Many people are entranced by vulnerabilities but fail to see the ultimate vulnerability.
I remember reciting weakness after vulnerability after weakness to past employers and clients. And these recitations were backed by articles and scans and all kinds of exciting, fact-finding tools.
The list would grow; and soon, so would the answers. Fund this tool. Acquire this option. And the list rolled on and on.
What was truly painful was the short-changing given to process, to program, to policy, to p-e-o-p-l-e. I can guarantee that any intrusion study, any scan, will show myriads of problems, flowering like dandelions on an April lawn. Before your organization focuses on those weeds, the proper herbicide, maybe ask this one very fundamental question:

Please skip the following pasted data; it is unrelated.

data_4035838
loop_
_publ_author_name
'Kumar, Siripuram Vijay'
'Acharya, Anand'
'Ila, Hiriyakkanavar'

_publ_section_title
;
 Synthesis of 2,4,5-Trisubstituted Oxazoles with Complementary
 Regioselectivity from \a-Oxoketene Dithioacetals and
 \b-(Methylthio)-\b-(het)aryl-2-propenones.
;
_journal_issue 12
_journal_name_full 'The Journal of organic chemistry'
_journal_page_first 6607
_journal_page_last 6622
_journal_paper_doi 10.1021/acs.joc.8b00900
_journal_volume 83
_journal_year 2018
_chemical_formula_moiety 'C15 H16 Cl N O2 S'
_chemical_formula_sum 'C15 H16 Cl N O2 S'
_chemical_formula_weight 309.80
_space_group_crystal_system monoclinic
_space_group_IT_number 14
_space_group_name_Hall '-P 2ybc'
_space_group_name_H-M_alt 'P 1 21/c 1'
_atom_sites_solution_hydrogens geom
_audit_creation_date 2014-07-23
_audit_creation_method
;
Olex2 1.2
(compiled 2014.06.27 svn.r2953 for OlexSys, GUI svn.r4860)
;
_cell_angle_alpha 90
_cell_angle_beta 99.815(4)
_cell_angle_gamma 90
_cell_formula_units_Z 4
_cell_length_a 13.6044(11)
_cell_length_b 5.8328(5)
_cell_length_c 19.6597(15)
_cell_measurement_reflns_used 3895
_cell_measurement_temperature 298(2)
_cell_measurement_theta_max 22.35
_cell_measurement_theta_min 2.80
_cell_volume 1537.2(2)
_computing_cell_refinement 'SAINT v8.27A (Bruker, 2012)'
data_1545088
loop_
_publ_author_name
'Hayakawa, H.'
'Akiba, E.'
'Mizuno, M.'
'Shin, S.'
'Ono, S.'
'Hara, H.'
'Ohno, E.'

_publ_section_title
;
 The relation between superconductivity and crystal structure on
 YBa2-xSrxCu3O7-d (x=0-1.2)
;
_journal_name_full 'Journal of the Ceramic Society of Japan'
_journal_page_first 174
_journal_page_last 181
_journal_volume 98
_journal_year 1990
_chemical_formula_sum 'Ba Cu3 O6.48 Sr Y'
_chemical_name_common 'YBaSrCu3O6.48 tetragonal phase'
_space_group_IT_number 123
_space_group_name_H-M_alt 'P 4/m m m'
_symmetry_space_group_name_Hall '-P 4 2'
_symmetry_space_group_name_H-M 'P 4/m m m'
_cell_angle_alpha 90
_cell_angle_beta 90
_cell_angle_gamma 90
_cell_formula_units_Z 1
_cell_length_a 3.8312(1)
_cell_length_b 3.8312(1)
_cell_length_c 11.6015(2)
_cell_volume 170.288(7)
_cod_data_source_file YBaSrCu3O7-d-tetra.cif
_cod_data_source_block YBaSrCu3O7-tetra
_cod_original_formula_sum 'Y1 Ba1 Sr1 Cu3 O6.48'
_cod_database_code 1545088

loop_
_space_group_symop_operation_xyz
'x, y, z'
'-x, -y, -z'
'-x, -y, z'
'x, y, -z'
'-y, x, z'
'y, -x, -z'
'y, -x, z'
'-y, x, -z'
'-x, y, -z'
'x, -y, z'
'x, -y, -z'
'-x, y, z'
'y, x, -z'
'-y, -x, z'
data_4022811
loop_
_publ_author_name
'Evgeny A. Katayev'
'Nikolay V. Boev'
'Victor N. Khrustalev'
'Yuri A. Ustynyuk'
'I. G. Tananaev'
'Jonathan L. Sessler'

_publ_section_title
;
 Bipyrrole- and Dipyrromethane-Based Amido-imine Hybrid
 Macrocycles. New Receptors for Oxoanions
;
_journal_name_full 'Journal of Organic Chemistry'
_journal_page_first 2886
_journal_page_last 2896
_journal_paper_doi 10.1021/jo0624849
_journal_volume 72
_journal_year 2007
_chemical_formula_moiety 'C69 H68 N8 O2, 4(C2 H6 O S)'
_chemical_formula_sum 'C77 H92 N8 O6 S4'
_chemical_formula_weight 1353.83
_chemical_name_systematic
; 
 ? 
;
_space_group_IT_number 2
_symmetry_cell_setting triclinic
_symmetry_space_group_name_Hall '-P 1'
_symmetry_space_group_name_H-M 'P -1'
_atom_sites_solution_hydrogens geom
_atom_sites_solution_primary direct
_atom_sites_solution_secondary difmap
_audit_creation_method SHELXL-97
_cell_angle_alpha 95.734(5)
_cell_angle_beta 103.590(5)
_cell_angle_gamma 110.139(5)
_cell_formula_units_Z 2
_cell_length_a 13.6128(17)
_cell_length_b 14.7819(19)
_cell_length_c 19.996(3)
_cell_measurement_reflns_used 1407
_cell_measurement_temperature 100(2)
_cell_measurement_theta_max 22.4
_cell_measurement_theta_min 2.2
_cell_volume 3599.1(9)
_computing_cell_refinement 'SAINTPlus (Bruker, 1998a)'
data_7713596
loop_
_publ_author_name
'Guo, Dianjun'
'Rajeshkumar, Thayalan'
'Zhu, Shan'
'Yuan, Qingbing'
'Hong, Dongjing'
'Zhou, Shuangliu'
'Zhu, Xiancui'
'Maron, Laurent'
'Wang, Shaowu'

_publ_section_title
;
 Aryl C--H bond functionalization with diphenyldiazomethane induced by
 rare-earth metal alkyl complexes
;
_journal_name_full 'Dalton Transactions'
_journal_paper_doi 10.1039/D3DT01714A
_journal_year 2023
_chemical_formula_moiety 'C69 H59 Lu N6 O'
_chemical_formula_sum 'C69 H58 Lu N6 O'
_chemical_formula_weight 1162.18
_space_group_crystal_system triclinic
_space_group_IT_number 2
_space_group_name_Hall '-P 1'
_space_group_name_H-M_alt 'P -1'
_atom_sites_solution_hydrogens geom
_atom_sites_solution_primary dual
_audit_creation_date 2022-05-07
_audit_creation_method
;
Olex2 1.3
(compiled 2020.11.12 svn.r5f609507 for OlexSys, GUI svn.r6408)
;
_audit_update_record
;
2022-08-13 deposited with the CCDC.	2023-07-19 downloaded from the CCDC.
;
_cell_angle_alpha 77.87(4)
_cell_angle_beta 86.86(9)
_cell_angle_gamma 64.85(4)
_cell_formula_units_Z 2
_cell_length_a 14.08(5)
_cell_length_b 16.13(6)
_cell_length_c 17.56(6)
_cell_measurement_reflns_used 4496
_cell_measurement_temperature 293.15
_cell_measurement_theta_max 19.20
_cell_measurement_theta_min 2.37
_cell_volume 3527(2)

"Yippee! We know what is wrong. Now what?"
Did you ever stop to examine how your organization fell into the problems you face? Once you apply the answers to problems identified quickly, how will you change culture to provide for a more effective set of policies; and if you'll allow it, how will your culture avoid making the same unsecure set of interactions to system use that created current vulnerabilities?
We have a name for 'unsecure at any speed' organizations: cheap yogurt. You know, no active culture... Security is not a technology, a tool, or stop-gap rule. it's a set of behaviors your people embody, same as if you built a firewall into their very souls.
You can make money, a lot of money, rattling off all the unsafe settings in an organization's technology. But it's far harder to help build security into the system's processes--and people who use them.
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